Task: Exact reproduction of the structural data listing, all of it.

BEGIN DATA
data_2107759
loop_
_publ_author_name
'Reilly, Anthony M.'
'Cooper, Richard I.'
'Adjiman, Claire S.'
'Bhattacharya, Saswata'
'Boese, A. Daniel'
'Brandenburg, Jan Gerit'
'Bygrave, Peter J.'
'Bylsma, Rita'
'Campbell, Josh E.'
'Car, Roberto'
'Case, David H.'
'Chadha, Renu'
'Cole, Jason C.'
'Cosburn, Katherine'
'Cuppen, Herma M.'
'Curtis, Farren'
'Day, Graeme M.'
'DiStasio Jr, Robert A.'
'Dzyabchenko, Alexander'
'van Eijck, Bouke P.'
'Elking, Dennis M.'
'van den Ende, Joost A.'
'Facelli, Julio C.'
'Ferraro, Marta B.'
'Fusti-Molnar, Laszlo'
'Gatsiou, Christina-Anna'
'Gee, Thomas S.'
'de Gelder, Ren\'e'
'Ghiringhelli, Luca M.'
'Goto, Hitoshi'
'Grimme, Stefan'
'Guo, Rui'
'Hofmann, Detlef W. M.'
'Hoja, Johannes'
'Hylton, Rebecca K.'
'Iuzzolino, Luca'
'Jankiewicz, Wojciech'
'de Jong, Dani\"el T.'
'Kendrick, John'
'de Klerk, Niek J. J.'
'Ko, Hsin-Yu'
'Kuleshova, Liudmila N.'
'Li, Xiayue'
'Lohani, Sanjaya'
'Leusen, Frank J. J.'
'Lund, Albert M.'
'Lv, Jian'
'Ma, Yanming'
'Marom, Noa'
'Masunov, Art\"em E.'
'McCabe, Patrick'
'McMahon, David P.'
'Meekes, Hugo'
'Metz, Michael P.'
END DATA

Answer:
data_2107759
loop_
_publ_author_name
'Reilly, Anthony M.'
'Cooper, Richard I.'
'Adjiman, Claire S.'
'Bhattacharya, Saswata'
'Boese, A. Daniel'
'Brandenburg, Jan Gerit'
'Bygrave, Peter J.'
'Bylsma, Rita'
'Campbell, Josh E.'
'Car, Roberto'
'Case, David H.'
'Chadha, Renu'
'Cole, Jason C.'
'Cosburn, Katherine'
'Cuppen, Herma M.'
'Curtis, Farren'
'Day, Graeme M.'
'DiStasio Jr, Robert A.'
'Dzyabchenko, Alexander'
'van Eijck, Bouke P.'
'Elking, Dennis M.'
'van den Ende, Joost A.'
'Facelli, Julio C.'
'Ferraro, Marta B.'
'Fusti-Molnar, Laszlo'
'Gatsiou, Christina-Anna'
'Gee, Thomas S.'
'de Gelder, Ren\'e'
'Ghiringhelli, Luca M.'
'Goto, Hitoshi'
'Grimme, Stefan'
'Guo, Rui'
'Hofmann, Detlef W. M.'
'Hoja, Johannes'
'Hylton, Rebecca K.'
'Iuzzolino, Luca'
'Jankiewicz, Wojciech'
'de Jong, Dani\"el T.'
'Kendrick, John'
'de Klerk, Niek J. J.'
'Ko, Hsin-Yu'
'Kuleshova, Liudmila N.'
'Li, Xiayue'
'Lohani, Sanjaya'
'Leusen, Frank J. J.'
'Lund, Albert M.'
'Lv, Jian'
'Ma, Yanming'
'Marom, Noa'
'Masunov, Art\"em E.'
'McCabe, Patrick'
'McMahon, David P.'
'Meekes, Hugo'
'Metz, Michael P.'